UK shares to watch after the election

UK shares to watch after the election

The upcoming UK general election could initiate a significant spark in the UK stock markets. The FTSE 100 and FTSE 250 are subject to polarised political campaigns: the Conservatives want to get Brexit done, and Labour is promising to nationalise publicly traded companies. Neither is guaranteed an outright majority.

A majority Conservative government would see Boris Johnson's Brexit deal begin its passage through parliament. Any progress on this could help both sterling and confidence in the markets.

If Labour does win, then there could be a second referendum with remain back on the cards. This may see markets rally. But plans to renationalise certain parts of the economy are likely to have a significant bearing on certain sectors.

We take a look at the stocks to watch if the Conservatives or Labour win – and if we’re left with another hung parliament. 

If Conservatives win the UK general election

A Conservative win could see sterling rally. In this scenario, companies that predominantly do business in the UK could be set to benefit. Investors might decide to look more closely at FTSE 250 stocks.

Homebuilders like Travis Perkins [TPK] could enjoy renewed strength in sterling and more certainty over Brexit. Travis Perkins’ share price gained 22% between 6 and 16 October as a deal with the EU looked more likely.

Labour’s plan to renationalise companies, including BT [BT] and the Royal Mail [RMG], have dampened share prices. BT’s share price has struggled, down 27% this year. Yet, if the Conservatives do win, then BT’s current share price might be a bargain. Would it be a sustained rally? A series of cost-cutting initiatives could help in the long-term, and for income-seeking investors, the shares offer a decent dividend.

If Labour win the UK general election

Stocks could potentially drop across the board in the event of a Labour victory, according to Richard Hunter, head of markets at Interactive Investor. The best bet in this situation may be to trade so-called defensive stocks:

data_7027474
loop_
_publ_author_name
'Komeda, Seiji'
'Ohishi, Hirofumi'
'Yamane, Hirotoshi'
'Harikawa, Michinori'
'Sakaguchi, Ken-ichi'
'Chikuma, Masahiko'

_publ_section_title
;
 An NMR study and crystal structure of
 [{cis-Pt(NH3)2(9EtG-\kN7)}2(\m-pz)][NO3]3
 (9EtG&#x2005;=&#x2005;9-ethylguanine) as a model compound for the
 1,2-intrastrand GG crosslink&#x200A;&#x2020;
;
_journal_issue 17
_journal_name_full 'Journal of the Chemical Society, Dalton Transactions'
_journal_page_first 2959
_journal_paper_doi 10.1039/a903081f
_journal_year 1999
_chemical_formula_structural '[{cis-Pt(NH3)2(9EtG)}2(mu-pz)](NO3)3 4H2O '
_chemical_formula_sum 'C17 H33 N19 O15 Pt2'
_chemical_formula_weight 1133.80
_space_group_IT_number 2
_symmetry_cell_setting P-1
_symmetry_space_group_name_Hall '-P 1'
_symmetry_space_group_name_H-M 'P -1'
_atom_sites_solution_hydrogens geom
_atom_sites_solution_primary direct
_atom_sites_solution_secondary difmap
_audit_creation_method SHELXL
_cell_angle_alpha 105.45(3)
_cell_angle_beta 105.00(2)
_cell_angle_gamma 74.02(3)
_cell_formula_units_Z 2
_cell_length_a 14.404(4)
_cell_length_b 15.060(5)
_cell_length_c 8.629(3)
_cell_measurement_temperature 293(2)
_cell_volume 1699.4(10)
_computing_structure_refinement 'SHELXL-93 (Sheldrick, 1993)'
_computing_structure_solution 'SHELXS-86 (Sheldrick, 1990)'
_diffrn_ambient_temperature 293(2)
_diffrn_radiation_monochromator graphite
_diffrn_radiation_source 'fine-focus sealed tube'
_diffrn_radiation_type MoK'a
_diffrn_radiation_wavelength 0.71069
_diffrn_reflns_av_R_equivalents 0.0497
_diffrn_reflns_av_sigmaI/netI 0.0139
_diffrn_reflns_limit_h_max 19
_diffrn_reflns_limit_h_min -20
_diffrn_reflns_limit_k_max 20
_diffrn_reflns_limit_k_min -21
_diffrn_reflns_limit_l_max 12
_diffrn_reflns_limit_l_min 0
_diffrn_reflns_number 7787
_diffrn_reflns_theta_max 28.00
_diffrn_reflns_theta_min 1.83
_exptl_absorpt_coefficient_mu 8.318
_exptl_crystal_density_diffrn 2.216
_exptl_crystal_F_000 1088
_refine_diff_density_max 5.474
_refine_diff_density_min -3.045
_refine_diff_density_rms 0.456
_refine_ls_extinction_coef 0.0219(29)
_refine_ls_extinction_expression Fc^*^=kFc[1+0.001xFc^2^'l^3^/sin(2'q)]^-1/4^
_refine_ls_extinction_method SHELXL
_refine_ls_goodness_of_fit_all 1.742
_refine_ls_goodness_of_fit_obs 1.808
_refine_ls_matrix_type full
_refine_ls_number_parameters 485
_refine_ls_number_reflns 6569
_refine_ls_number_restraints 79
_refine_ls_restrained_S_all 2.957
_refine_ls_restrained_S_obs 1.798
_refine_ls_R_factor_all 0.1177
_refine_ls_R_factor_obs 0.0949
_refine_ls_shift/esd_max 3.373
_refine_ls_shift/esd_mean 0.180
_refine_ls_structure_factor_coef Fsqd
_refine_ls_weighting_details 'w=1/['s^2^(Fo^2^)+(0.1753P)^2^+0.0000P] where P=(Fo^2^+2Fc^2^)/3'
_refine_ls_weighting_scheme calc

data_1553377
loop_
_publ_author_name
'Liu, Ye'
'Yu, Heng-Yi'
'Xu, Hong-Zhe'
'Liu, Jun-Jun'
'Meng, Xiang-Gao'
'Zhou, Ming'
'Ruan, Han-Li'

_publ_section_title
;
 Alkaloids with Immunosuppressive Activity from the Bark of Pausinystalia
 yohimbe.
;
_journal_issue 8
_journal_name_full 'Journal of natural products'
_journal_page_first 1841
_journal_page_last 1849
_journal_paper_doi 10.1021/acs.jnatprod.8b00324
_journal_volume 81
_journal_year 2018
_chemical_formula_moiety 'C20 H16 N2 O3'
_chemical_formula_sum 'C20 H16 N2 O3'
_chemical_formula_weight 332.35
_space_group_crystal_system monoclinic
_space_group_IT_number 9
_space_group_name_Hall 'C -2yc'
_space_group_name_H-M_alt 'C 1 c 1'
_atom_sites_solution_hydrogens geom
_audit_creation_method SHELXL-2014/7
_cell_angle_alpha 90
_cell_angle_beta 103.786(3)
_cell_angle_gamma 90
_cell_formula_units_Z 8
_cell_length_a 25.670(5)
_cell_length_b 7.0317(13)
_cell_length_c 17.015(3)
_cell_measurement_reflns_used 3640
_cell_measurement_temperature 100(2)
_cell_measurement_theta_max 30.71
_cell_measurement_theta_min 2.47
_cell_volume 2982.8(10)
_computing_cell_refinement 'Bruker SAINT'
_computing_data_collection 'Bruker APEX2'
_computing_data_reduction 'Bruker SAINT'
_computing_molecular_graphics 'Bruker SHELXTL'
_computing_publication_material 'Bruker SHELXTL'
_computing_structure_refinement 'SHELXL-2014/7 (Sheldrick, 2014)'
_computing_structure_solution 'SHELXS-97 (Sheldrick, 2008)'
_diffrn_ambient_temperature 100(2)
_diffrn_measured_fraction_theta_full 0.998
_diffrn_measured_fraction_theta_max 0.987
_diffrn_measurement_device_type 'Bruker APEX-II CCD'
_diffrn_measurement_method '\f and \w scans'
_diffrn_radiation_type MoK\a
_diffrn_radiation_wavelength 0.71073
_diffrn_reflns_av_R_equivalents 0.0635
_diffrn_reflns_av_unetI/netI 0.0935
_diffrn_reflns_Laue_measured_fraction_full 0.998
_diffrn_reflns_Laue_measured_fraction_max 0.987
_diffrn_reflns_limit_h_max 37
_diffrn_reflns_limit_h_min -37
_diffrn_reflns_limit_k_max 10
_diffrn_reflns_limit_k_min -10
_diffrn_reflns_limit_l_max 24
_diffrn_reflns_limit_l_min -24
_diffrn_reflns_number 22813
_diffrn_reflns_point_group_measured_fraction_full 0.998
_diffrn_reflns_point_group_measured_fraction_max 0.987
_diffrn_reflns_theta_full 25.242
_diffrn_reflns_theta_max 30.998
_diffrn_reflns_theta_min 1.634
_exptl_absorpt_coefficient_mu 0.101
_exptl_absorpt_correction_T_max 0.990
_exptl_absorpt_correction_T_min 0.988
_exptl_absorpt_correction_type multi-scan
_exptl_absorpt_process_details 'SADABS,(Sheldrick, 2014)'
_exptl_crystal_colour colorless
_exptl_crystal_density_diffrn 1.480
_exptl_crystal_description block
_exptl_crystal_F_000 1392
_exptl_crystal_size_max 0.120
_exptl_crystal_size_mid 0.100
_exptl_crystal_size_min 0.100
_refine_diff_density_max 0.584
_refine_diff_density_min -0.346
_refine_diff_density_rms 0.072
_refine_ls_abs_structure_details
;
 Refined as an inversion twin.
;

“These are companies that make stuff we'll keep on buying come what may. Think Unilever [UL], which sells big brands such as Persil and Dove soap or Reckitt Benckiser, maker of Dettol and – perhaps appropriately with the current uncertainty – Nurofen and Gaviscon.”

The press has made much of Labour's nationalisation proposals. This could see Royal Mail, rail, energy and water companies brought under public ownership. According to the Confederation of British Industry (CBI), these companies represent around 9% of Britain's economic output.

Royal Mail's share price has plummeted 22% this year. In November, the stock fell sharply on both Labour’s manifesto launch and its own admission of a potential loss in business next year.

If Labour does win the election, the share price might plummet further. The party is unclear on how it would pay for Royal Mail, whether it would take a 51% or 100% stake, or if it would even pay market price. Conversely, if the Conservatives win, then Royal Mail's share price could potentially enjoy a bump.

Hung parliament

After the hung parliament in 2017, the pound plummeted and the FTSE 100 soared. This was due to companies on the index generally making their money abroad. A weaker pound meant that profits earned overseas were worth more when converted to sterling.

If another hung parliament does occur, internationally-focused companies could see their share prices surge.

In this case, international pharmaceutical giants GlaxoSmithKline [GSK] and AstraZeneca [AZN] could prove ‘election-proof’. Both do a large amount of business outside the UK, and a slump in sterling is only going to help profits. GSK’s share price is up 17% this year and UBS recently upgraded the stock to ‘Buy’. Rival AstraZeneca is up 27% and has been making headway getting drugs approved in the US.


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